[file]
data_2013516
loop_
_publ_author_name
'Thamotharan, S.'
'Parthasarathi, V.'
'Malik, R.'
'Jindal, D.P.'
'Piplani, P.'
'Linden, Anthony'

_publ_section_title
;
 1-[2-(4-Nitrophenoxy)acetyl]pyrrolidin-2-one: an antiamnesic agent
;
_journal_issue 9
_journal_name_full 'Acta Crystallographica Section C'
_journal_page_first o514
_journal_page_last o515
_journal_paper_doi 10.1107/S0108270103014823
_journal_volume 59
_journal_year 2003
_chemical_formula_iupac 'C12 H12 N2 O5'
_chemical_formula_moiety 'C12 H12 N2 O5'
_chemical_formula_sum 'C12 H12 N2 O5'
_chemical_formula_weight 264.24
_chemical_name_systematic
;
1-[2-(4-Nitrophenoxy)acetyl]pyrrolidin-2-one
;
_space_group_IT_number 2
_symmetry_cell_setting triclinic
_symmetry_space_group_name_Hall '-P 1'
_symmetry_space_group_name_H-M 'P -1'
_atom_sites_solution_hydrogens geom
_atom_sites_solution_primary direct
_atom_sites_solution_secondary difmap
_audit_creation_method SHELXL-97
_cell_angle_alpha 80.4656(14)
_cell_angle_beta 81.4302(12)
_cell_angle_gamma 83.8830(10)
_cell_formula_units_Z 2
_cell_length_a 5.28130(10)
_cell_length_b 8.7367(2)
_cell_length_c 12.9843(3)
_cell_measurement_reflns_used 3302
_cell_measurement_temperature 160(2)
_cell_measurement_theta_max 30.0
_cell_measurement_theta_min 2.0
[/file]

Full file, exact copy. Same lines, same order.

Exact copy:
data_2013516
loop_
_publ_author_name
'Thamotharan, S.'
'Parthasarathi, V.'
'Malik, R.'
'Jindal, D.P.'
'Piplani, P.'
'Linden, Anthony'

_publ_section_title
;
 1-[2-(4-Nitrophenoxy)acetyl]pyrrolidin-2-one: an antiamnesic agent
;
_journal_issue 9
_journal_name_full 'Acta Crystallographica Section C'
_journal_page_first o514
_journal_page_last o515
_journal_paper_doi 10.1107/S0108270103014823
_journal_volume 59
_journal_year 2003
_chemical_formula_iupac 'C12 H12 N2 O5'
_chemical_formula_moiety 'C12 H12 N2 O5'
_chemical_formula_sum 'C12 H12 N2 O5'
_chemical_formula_weight 264.24
_chemical_name_systematic
;
1-[2-(4-Nitrophenoxy)acetyl]pyrrolidin-2-one
;
_space_group_IT_number 2
_symmetry_cell_setting triclinic
_symmetry_space_group_name_Hall '-P 1'
_symmetry_space_group_name_H-M 'P -1'
_atom_sites_solution_hydrogens geom
_atom_sites_solution_primary direct
_atom_sites_solution_secondary difmap
_audit_creation_method SHELXL-97
_cell_angle_alpha 80.4656(14)
_cell_angle_beta 81.4302(12)
_cell_angle_gamma 83.8830(10)
_cell_formula_units_Z 2
_cell_length_a 5.28130(10)
_cell_length_b 8.7367(2)
_cell_length_c 12.9843(3)
_cell_measurement_reflns_used 3302
_cell_measurement_temperature 160(2)
_cell_measurement_theta_max 30.0
_cell_measurement_theta_min 2.0